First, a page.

• Matamoros told prosecutors that he warned Montoya in a 2008 meeting with other senior officials that irregularities appeared in the casualties reported by brigades. Based on an analysis of the areas where the killings were reported, Matamoros found that “most of the casualties were not being produced in the base areas [with more enemy combatants] where they should be being caused.” General Matamoros had also found and told Montoya that “we were killing more militiamen with short weapons (pistols and revolvers) than guerrilla fighters with long weapons … and [brigades] were not identifying enemies killed in combat. Instead, all were being reported as ‘no name.’” General Matamoros noted that this information was also “available” to army top commanders like Montoya before Matamoros was appointed chief of operations of the army in 2008;
  • General Salgado told prosecutors that the implausible circumstances of reported killings was “easy to detect” and that the number of common criminals killed in combat “had to create an alert” for commanders because the army is meant to target civilians with lethal force only in exceptional circumstances. Salgado also said that the army leadership never asked brigade commanders about the inconsistencies they reported, including the number of deaths reported as “no name,” the many killings reported in areas where guerrillas were not present, and the number of victims found with pistols and revolvers, which guerrillas normally do not use;
  • Under Colombian law, as Generals Castellanos and Padilla de León said in separate testimony, the army is supposed to fight “ordinary criminals” only in exceptional circumstances. However, official figures revealed to Human Rights Watch show that between 2004 and 2007, the reported number of common criminals killed in operations by the army grew by 1,200 percent, from 27 to 325. General Suárez said that the army registered these killings, which should have led General Montoya to notice irregularities in the supposed operations and to suspect unlawful killings; and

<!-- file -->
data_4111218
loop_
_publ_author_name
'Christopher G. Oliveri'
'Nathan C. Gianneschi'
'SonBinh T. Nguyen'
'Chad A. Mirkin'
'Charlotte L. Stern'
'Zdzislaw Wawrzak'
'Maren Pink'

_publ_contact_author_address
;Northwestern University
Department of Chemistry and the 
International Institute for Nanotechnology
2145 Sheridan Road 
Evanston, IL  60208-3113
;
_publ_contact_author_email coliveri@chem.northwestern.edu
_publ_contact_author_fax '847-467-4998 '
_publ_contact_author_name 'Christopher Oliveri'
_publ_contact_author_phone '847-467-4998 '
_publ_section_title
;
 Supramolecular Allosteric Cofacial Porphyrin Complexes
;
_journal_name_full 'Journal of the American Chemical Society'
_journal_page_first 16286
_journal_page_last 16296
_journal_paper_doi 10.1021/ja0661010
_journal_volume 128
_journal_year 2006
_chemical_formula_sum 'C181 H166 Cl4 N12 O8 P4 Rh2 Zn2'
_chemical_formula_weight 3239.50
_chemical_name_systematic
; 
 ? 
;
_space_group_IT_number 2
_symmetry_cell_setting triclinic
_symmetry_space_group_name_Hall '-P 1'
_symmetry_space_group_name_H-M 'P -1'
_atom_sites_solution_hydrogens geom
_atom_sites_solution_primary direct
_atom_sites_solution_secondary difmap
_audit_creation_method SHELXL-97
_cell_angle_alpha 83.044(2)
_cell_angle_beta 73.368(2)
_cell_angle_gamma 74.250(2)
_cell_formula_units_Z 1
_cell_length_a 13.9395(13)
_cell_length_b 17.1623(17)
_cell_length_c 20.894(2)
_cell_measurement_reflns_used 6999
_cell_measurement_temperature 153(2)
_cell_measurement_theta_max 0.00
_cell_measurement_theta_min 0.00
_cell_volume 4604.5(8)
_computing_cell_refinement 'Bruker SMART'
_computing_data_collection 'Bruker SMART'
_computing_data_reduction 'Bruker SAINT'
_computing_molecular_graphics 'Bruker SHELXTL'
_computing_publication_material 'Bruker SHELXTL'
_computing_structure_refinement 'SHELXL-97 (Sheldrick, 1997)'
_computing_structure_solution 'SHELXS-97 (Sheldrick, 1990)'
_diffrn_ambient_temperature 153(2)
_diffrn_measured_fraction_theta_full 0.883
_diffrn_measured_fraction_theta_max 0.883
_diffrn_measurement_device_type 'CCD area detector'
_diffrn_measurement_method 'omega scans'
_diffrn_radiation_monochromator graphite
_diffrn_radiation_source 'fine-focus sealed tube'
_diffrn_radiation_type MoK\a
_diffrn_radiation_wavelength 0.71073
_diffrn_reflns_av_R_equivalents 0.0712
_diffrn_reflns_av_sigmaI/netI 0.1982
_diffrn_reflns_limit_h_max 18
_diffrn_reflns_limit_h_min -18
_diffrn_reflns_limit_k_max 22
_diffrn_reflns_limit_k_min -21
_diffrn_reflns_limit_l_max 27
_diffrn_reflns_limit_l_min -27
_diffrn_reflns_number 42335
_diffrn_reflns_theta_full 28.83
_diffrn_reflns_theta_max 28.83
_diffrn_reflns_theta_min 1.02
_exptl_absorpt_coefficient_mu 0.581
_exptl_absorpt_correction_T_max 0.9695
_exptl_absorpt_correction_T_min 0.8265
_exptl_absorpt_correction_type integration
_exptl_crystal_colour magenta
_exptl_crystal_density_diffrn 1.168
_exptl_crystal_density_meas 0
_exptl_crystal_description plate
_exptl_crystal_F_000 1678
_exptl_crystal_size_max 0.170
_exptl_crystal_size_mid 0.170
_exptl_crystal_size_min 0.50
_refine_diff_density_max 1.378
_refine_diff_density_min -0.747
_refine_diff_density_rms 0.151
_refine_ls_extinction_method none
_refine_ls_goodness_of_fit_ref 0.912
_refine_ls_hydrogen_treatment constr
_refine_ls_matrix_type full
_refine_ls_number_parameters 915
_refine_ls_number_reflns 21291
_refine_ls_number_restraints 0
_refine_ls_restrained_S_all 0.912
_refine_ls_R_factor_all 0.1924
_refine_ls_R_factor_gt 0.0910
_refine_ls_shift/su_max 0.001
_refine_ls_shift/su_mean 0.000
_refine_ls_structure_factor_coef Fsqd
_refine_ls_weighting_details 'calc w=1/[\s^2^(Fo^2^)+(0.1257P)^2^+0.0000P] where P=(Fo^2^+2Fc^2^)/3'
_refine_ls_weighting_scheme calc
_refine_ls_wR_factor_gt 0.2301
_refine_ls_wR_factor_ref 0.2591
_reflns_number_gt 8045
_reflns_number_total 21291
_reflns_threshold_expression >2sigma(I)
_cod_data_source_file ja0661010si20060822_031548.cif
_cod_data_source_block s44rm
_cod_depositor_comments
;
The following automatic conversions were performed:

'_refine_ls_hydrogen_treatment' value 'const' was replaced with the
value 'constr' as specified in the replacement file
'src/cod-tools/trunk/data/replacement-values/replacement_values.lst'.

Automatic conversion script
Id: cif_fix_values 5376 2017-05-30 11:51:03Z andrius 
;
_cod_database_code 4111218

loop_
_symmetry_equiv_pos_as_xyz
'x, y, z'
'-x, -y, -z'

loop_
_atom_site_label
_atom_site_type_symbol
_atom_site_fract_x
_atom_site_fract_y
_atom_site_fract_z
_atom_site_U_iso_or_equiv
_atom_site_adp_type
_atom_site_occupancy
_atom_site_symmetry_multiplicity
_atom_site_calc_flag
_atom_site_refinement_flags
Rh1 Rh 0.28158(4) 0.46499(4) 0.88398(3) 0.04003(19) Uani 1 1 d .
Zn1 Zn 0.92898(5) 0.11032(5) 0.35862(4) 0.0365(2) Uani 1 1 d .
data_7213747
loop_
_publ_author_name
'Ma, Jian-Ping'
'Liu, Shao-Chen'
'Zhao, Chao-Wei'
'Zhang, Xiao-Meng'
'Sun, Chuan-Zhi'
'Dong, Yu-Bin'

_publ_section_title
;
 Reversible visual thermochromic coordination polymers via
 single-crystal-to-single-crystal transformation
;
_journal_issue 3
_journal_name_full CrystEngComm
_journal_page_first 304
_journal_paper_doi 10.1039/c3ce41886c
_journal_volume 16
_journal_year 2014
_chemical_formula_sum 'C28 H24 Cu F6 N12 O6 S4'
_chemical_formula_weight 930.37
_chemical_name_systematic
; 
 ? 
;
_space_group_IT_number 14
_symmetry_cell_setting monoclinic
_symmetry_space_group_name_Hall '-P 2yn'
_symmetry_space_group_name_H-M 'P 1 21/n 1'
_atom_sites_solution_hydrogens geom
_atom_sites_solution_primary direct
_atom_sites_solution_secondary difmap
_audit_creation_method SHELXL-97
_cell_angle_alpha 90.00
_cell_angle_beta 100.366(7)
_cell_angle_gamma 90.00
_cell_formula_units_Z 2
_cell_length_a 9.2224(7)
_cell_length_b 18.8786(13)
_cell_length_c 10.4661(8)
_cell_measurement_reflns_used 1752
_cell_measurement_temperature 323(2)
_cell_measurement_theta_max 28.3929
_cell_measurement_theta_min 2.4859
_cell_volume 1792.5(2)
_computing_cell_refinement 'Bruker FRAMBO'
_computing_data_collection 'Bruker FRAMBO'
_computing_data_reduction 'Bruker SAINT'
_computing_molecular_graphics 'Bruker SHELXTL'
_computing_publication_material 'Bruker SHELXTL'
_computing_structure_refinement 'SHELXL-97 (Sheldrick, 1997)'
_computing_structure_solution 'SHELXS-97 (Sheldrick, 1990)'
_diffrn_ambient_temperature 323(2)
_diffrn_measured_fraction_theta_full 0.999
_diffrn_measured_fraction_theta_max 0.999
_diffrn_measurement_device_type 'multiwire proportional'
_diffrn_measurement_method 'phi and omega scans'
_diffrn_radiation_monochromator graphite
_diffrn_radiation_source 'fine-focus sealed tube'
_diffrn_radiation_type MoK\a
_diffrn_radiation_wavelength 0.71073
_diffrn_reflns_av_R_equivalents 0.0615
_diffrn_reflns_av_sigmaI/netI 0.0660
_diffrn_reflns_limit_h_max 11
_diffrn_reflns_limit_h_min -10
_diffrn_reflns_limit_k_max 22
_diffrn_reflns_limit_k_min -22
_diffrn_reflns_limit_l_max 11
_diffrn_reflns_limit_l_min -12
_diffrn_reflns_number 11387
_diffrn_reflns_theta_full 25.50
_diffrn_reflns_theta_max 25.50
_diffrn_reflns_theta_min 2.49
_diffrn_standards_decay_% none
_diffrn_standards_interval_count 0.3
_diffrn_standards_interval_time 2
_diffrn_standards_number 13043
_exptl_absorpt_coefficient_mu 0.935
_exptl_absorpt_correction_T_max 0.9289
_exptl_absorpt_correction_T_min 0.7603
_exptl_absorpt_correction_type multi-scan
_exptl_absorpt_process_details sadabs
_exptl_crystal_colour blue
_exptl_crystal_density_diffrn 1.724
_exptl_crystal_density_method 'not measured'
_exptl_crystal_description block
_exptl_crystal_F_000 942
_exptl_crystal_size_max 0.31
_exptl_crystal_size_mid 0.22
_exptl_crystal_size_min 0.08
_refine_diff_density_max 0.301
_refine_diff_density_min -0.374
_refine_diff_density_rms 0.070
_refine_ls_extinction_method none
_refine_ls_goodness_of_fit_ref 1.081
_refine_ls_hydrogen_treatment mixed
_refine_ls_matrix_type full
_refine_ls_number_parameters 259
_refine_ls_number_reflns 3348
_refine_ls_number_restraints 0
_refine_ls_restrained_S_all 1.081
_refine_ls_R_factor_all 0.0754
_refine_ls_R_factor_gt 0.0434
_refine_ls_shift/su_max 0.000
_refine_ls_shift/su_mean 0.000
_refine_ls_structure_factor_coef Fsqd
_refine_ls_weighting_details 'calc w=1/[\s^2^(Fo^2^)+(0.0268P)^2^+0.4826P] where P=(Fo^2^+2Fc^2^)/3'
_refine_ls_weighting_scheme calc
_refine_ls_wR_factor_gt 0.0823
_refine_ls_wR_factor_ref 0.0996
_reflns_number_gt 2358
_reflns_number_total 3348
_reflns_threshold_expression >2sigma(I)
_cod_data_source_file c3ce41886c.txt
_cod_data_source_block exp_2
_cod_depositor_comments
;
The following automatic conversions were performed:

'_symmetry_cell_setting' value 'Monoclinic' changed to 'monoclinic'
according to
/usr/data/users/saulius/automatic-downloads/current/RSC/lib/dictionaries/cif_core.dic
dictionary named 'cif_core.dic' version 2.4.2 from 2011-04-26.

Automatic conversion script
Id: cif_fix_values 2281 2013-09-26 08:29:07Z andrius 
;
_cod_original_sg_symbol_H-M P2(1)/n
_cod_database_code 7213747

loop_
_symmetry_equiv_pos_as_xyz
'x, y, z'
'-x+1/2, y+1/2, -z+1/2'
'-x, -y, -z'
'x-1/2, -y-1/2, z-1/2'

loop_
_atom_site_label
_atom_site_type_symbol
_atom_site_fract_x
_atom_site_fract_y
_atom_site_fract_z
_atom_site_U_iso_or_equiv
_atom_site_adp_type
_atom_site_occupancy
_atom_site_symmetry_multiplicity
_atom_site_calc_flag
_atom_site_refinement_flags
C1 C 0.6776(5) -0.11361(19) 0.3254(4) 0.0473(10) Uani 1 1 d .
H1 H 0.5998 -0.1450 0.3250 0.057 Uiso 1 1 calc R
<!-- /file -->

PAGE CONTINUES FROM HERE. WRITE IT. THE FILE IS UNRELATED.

• General Rodríguez Clavijo said that the Pedro Nel Ospina engineer battalion, under Col. Édgar Emilio Ávila Doria, reported the highest number of enemies killed in combat at least in 2006. Clavijo said he could not “square” this at the time because as an engineer battalion, the Pedro Nel Ospina was not supposed to engage in combat. Since Montoya had access to daily and monthly reports of the killings reported by each military unit, this information should have led him to suspect illegal killings. (The Pedro Nel Ospina case was also reported by the Colombian investigative outlet La Silla Vacía, and Colonel Avila Doria is facing prosecution).

Reason Two: Montoya Had Access to Credible Reports on ‘False Positives’

Credible public reports of false positives emerged at least several years before the Soacha scandal broke in late 2008, as Human Rights Watch has shown. The new evidence suggests that these reports had reached the highest levels within the army and were thus accessible to Montoya:

  • General Matamoros said that there were “many” complaints of illegal killings starting around 2003 or 2004, including from the UN High Commissioner of Human Rights in Colombia, Human Rights Watch, and many other organizations;
  • General Salgado said he knew that the 11th brigade, which he commanded, had received reports of false positive killings and that the division to which his brigade belonged, the Seventh, had convened “many” meetings to discuss these reports. In particular, Salgado recalled a meeting with Seventh Division commanders around November 2007, during which the ICRC “called their attention to a number of cases”;
  • General Padilla de León, the armed forces commander during Montoya’s time as army commander, said that the armed forces received multiple complaints of “procedures that were not correct,” including two from the office of the UN High Commissioner of Human Rights in Colombia, in 2004 and 2005; and